Warner Music Group Inc. Chief Executive Officer Edgar Bronfman Jr. said regulatory hurdles shouldn’t prevent his company, the world’s third-largest record label, from purchasing rival EMI Group Ltd.
“From a regulatory standpoint further consolidation in the recorded music industry is possible,” Bronfman said today on a conference call. He cited the European Union’s approval of the merger between Sony Corp.’s music unit and BMG, and wouldn’t comment on whether Warner plans to bid for London-based EMI.
A Warner-EMI combination would “create meaningful value for both companies,” Rich Greenfield, an analyst at Pali Capital LLC in New York, said in December. “We’ll just have to see how the future plays,” Bronfman said. “I hope EMI is able to resolve its difficulties in a way that benefits the industry.”
A merger of Warner and EMI would challenge the current market share of Universal and Sony. Based on 2009 Nielsen SoundScan sales figures for the USA, Universal had 30.2% of the market, Sony 28.58%, Warner 22.8% and EMI 9.92%. Warner and EMI combined would have created a market share of 32.72% in 2009 marking the Warner / EMI combo the biggest of what would then be the Top 3.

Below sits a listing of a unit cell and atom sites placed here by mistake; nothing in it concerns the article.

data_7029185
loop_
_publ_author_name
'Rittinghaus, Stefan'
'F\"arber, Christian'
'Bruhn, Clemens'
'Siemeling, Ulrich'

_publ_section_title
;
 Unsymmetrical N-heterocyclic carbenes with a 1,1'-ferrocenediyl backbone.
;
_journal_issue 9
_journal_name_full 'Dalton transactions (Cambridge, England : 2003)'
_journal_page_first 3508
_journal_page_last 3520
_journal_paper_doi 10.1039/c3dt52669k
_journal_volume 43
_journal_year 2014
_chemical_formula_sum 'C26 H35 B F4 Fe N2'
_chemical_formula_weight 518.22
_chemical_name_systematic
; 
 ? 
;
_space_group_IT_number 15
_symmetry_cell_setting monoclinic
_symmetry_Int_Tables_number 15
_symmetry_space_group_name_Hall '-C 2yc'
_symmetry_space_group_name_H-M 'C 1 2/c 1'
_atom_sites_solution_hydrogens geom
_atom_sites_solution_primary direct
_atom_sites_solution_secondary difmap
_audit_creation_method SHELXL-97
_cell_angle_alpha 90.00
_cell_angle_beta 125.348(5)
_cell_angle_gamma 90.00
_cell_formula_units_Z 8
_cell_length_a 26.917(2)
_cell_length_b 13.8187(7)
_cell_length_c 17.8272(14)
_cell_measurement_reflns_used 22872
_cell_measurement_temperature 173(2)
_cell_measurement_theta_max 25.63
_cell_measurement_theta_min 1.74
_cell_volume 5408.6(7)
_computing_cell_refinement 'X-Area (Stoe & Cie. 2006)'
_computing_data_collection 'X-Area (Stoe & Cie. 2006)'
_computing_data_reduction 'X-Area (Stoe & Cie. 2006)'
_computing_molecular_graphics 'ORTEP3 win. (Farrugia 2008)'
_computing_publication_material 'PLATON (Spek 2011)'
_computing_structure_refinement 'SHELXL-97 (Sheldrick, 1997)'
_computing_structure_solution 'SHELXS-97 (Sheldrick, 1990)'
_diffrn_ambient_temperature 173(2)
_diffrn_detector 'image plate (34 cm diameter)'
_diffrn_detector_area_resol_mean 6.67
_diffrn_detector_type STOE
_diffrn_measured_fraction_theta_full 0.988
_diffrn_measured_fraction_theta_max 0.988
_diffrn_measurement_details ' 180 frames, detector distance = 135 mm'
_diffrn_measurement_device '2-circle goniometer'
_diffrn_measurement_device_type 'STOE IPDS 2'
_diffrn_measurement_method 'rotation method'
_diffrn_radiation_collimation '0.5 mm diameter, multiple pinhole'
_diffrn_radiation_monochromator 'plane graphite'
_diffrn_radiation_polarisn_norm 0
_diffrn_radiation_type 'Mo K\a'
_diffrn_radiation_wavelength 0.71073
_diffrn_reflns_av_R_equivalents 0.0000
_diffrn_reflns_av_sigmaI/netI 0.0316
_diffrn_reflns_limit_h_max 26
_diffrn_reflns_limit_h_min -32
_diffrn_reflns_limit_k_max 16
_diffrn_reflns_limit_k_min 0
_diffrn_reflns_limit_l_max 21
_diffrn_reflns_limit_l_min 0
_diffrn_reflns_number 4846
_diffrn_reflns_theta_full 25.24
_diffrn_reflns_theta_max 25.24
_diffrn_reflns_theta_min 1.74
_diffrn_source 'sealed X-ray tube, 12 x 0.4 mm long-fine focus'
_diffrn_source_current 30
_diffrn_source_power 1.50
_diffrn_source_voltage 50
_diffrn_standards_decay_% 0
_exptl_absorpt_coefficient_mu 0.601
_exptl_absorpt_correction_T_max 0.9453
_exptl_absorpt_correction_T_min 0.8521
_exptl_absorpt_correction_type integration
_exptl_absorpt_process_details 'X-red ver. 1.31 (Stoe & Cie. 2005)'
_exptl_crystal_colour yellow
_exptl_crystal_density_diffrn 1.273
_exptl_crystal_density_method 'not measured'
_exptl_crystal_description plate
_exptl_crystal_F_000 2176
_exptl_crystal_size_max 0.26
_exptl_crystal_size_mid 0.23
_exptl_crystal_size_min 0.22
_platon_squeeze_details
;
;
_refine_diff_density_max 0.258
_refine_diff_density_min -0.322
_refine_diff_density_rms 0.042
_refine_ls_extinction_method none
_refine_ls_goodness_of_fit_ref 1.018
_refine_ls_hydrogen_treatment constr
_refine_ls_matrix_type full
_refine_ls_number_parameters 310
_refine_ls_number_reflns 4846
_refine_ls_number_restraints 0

EMI may come up with the money needed to keep the Citibank wolves away from the door but an alternative merger would make good business sense. A lot of the government regulations have already been dealt with leading up to the previous marriage. The recent Ticketmaster/Live Nation merger sets a precedent for an even bigger merger being possible.
By the end of 2010, we may just see the music industry with just three major labels.
Mr. Bronfman met Guy Hands, Terra Firma’s founder, soon after the EMI deal closed, it emerged last week. However, Mr Hands’ lawsuit against Citigroup is seen as an attempt to prevent Citigroup from forcing a Warner deal.
“They are marching towards a transaction of some sorts,” said Richard Greenfield of Pali Research. Warner had been “hoarding cash” over recent quarters and could find “hundreds of millions of dollars” in savings from such a deal, he added.
The viability of such a bid would rest on how much debt Citigroup tries to allocate to EMI Music in a sale, industry observers said.